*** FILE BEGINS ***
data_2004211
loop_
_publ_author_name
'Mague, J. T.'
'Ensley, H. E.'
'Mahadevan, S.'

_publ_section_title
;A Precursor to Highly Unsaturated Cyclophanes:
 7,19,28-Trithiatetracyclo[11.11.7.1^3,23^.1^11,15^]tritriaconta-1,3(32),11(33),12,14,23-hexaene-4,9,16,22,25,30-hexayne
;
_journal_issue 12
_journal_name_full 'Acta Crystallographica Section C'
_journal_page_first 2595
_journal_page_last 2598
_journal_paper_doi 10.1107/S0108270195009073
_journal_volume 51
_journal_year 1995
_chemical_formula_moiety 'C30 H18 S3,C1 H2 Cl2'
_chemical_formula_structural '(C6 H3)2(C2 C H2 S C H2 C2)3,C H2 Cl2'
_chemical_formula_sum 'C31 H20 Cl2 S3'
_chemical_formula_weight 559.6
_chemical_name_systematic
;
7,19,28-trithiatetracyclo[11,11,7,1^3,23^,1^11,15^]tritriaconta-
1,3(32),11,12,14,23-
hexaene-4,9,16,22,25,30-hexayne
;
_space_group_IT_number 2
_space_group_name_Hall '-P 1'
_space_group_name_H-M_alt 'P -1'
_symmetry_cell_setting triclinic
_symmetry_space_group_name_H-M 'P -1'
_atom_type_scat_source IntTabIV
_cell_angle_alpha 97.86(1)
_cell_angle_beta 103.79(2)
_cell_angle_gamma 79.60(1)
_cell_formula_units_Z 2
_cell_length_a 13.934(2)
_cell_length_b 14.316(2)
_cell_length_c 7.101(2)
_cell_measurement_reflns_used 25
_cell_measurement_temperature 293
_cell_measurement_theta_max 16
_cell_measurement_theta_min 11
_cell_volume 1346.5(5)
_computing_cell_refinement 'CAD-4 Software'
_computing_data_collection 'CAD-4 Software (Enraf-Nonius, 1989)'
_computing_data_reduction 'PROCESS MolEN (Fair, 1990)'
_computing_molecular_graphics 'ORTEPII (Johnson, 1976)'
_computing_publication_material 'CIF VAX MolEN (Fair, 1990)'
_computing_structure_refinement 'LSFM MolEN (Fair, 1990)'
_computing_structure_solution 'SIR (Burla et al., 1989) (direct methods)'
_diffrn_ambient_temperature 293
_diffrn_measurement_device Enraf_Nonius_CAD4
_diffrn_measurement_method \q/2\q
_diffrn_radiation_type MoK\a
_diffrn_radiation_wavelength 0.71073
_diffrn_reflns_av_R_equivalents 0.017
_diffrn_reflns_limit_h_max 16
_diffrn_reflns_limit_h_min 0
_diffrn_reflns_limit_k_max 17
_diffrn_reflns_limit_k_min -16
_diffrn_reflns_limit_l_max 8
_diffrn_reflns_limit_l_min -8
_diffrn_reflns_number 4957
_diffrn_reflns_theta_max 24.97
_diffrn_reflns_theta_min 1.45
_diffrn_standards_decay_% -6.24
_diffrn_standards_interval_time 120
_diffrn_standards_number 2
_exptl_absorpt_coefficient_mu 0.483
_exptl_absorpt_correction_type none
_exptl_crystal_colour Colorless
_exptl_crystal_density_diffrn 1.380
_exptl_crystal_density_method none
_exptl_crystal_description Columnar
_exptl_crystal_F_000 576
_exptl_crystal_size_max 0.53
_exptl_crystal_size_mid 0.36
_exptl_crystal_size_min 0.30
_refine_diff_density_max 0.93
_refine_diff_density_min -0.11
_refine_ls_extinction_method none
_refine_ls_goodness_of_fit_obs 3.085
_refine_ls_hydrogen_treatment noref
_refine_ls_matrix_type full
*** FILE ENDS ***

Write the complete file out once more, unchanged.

data_2004211
loop_
_publ_author_name
'Mague, J. T.'
'Ensley, H. E.'
'Mahadevan, S.'

_publ_section_title
;A Precursor to Highly Unsaturated Cyclophanes:
 7,19,28-Trithiatetracyclo[11.11.7.1^3,23^.1^11,15^]tritriaconta-1,3(32),11(33),12,14,23-hexaene-4,9,16,22,25,30-hexayne
;
_journal_issue 12
_journal_name_full 'Acta Crystallographica Section C'
_journal_page_first 2595
_journal_page_last 2598
_journal_paper_doi 10.1107/S0108270195009073
_journal_volume 51
_journal_year 1995
_chemical_formula_moiety 'C30 H18 S3,C1 H2 Cl2'
_chemical_formula_structural '(C6 H3)2(C2 C H2 S C H2 C2)3,C H2 Cl2'
_chemical_formula_sum 'C31 H20 Cl2 S3'
_chemical_formula_weight 559.6
_chemical_name_systematic
;
7,19,28-trithiatetracyclo[11,11,7,1^3,23^,1^11,15^]tritriaconta-
1,3(32),11,12,14,23-
hexaene-4,9,16,22,25,30-hexayne
;
_space_group_IT_number 2
_space_group_name_Hall '-P 1'
_space_group_name_H-M_alt 'P -1'
_symmetry_cell_setting triclinic
_symmetry_space_group_name_H-M 'P -1'
_atom_type_scat_source IntTabIV
_cell_angle_alpha 97.86(1)
_cell_angle_beta 103.79(2)
_cell_angle_gamma 79.60(1)
_cell_formula_units_Z 2
_cell_length_a 13.934(2)
_cell_length_b 14.316(2)
_cell_length_c 7.101(2)
_cell_measurement_reflns_used 25
_cell_measurement_temperature 293
_cell_measurement_theta_max 16
_cell_measurement_theta_min 11
_cell_volume 1346.5(5)
_computing_cell_refinement 'CAD-4 Software'
_computing_data_collection 'CAD-4 Software (Enraf-Nonius, 1989)'
_computing_data_reduction 'PROCESS MolEN (Fair, 1990)'
_computing_molecular_graphics 'ORTEPII (Johnson, 1976)'
_computing_publication_material 'CIF VAX MolEN (Fair, 1990)'
_computing_structure_refinement 'LSFM MolEN (Fair, 1990)'
_computing_structure_solution 'SIR (Burla et al., 1989) (direct methods)'
_diffrn_ambient_temperature 293
_diffrn_measurement_device Enraf_Nonius_CAD4
_diffrn_measurement_method \q/2\q
_diffrn_radiation_type MoK\a
_diffrn_radiation_wavelength 0.71073
_diffrn_reflns_av_R_equivalents 0.017
_diffrn_reflns_limit_h_max 16
_diffrn_reflns_limit_h_min 0
_diffrn_reflns_limit_k_max 17
_diffrn_reflns_limit_k_min -16
_diffrn_reflns_limit_l_max 8
_diffrn_reflns_limit_l_min -8
_diffrn_reflns_number 4957
_diffrn_reflns_theta_max 24.97
_diffrn_reflns_theta_min 1.45
_diffrn_standards_decay_% -6.24
_diffrn_standards_interval_time 120
_diffrn_standards_number 2
_exptl_absorpt_coefficient_mu 0.483
_exptl_absorpt_correction_type none
_exptl_crystal_colour Colorless
_exptl_crystal_density_diffrn 1.380
_exptl_crystal_density_method none
_exptl_crystal_description Columnar
_exptl_crystal_F_000 576
_exptl_crystal_size_max 0.53
_exptl_crystal_size_mid 0.36
_exptl_crystal_size_min 0.30
_refine_diff_density_max 0.93
_refine_diff_density_min -0.11
_refine_ls_extinction_method none
_refine_ls_goodness_of_fit_obs 3.085
_refine_ls_hydrogen_treatment noref
_refine_ls_matrix_type full